Greg Andrews; Brother Guy Consolmagno SJ; Dan Davis; David Eicher; Fred Espenak; David Fuller; Isabella Grant;Nathan Hellner-Mestelman; Pranvera Hyseni; Dave Prosper; David H Levy; Ashini Modi; Debbie Moran; Bob Morrow; Dr. James Dire; and Robert Reeves.
Greg Andrews’ passion for astronomy and physics is recognized by all who encounter him, and he is quick to tell you his passion started young when, as a child, he listened to Darth Vader and “joined the Dark Side.” His curiosity was well known in his family and he loved to learn how everything worked. That curiosity continues to this day.
Greg has worked at Sci-Port Discovery Center since February 2005. He graduated from Louisiana State University – Shreveport (LSUS) and received a B.S. in Physics. He was elevated to the position of the Astronomy Program Leader in January 2006 and Planetarium Manager in 2010. His responsibilities includes, amongst others, the daily operation of the Sawyer Space Dome Planetarium, creation and development of Planetarium programs, management and training of the Planetarium staff, and the maintenance and operation of the Averett Solar Observatory and associated telescopes.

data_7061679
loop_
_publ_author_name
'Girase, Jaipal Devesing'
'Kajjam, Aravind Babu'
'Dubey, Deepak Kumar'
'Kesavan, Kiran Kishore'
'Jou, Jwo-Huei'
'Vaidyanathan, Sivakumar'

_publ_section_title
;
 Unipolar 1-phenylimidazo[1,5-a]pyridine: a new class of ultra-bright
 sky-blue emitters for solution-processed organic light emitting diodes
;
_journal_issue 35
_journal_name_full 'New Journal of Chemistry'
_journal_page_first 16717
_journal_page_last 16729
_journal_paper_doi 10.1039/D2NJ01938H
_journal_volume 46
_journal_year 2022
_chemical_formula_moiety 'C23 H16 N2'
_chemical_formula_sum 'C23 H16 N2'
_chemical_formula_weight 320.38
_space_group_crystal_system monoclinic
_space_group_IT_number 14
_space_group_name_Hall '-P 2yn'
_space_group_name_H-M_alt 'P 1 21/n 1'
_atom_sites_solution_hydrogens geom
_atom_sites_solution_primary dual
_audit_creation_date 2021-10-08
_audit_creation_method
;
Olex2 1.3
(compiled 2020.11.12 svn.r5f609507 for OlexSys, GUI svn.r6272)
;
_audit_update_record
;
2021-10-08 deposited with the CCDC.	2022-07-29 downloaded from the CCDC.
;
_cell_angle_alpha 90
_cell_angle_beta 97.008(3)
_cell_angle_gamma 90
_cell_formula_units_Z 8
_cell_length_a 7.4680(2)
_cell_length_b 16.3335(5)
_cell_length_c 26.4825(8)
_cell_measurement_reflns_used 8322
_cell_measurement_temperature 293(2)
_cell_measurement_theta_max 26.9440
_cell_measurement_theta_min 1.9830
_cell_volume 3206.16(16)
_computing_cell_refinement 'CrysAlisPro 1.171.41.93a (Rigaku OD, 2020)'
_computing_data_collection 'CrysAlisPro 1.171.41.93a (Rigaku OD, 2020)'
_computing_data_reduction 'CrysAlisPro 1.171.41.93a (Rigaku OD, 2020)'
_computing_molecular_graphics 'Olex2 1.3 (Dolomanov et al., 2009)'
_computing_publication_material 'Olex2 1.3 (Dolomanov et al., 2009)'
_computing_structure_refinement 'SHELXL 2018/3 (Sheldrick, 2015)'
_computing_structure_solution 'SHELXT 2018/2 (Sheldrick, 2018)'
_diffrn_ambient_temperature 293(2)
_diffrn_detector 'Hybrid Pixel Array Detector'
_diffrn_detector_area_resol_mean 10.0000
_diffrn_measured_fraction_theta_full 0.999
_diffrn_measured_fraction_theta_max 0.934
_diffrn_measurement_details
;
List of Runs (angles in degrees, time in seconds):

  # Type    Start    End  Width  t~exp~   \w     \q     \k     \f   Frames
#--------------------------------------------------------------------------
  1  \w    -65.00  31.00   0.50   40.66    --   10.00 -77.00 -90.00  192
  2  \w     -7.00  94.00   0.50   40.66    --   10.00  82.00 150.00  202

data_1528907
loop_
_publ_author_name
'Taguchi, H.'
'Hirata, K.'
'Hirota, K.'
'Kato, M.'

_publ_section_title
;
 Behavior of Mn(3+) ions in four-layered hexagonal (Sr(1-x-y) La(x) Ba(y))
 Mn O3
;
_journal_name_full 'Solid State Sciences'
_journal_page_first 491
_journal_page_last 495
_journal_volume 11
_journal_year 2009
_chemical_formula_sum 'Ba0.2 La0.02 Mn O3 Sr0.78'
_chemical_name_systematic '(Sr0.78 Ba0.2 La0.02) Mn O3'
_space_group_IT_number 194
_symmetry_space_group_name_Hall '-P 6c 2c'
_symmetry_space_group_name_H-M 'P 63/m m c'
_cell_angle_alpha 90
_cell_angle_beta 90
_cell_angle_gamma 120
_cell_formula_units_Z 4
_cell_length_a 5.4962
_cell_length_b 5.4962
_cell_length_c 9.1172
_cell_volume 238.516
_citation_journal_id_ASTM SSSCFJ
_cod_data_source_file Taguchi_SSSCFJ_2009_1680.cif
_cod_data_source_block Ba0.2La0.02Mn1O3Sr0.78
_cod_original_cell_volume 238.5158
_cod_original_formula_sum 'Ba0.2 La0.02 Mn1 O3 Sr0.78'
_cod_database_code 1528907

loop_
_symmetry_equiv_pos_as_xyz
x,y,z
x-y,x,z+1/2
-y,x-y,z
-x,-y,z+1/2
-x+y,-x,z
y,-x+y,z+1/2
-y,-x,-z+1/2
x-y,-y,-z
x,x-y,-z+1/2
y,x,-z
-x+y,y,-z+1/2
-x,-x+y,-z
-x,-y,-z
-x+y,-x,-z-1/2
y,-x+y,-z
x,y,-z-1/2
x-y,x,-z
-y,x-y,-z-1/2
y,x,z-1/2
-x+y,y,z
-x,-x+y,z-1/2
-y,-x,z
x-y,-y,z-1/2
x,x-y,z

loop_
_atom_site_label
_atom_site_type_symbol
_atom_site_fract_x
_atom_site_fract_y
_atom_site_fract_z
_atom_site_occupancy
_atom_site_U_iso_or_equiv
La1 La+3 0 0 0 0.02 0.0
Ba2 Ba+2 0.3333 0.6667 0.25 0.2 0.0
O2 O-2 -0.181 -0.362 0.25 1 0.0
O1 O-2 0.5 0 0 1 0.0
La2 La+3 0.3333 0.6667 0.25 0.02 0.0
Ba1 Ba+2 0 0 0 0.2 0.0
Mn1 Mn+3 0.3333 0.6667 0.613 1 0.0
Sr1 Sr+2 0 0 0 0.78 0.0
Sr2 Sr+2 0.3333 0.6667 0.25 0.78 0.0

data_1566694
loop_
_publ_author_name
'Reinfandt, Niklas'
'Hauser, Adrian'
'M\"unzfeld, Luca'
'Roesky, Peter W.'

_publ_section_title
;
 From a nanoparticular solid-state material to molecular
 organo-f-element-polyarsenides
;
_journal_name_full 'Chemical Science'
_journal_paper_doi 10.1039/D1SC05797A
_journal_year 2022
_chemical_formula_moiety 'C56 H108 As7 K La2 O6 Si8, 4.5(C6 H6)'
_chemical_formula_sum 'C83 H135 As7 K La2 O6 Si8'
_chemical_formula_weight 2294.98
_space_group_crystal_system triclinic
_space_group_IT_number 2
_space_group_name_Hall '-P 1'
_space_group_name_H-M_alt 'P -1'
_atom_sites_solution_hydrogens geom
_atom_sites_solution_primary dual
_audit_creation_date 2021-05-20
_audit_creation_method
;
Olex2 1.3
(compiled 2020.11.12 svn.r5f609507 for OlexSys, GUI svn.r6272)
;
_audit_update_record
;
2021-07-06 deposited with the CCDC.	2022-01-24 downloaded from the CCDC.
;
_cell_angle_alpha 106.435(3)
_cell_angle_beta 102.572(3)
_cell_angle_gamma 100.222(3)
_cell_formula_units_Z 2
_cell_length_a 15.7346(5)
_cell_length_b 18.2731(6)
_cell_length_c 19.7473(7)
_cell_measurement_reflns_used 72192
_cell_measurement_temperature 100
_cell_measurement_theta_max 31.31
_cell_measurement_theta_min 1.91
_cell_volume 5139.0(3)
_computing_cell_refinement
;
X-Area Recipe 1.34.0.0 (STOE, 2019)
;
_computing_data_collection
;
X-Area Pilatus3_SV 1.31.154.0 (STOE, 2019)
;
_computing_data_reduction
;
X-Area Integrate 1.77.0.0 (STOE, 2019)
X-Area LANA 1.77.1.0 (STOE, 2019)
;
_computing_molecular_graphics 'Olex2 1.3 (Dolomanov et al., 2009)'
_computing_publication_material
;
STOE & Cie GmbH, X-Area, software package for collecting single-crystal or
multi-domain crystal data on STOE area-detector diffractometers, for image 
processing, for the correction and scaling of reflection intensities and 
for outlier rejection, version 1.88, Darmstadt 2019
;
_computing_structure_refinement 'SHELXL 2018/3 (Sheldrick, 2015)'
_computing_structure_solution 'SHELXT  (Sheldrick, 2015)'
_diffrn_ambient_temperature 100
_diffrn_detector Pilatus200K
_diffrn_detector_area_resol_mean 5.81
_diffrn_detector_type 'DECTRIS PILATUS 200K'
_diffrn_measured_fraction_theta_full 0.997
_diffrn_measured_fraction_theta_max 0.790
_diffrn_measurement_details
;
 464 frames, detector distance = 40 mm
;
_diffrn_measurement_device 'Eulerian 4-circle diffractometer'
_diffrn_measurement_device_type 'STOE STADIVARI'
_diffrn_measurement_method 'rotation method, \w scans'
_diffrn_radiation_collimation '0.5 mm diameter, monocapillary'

Greg regularly communicates space science and astronomy related information to schools groups and general visitors through a combination of planetarium presentations activities, demonstrations, and presentations carried out in other parts of the Center. Programs he creates and delivers include, in part, the Summer Space Series, 4 th Friday Astronomy, Sun Cookie Sundays, the Astronomy Short Course, and Star Parties. Greg has developed a partnership with the Shreveport-Bossier Astronomical Society, which he is a member of, to enhance delivery of astronomy programming. Additionally, Greg participates in a multitude of NASA and astronomy-related webinars and seminars (and he watches YouTube) to discover ways to maintain the relevancy of astronomy to the audience.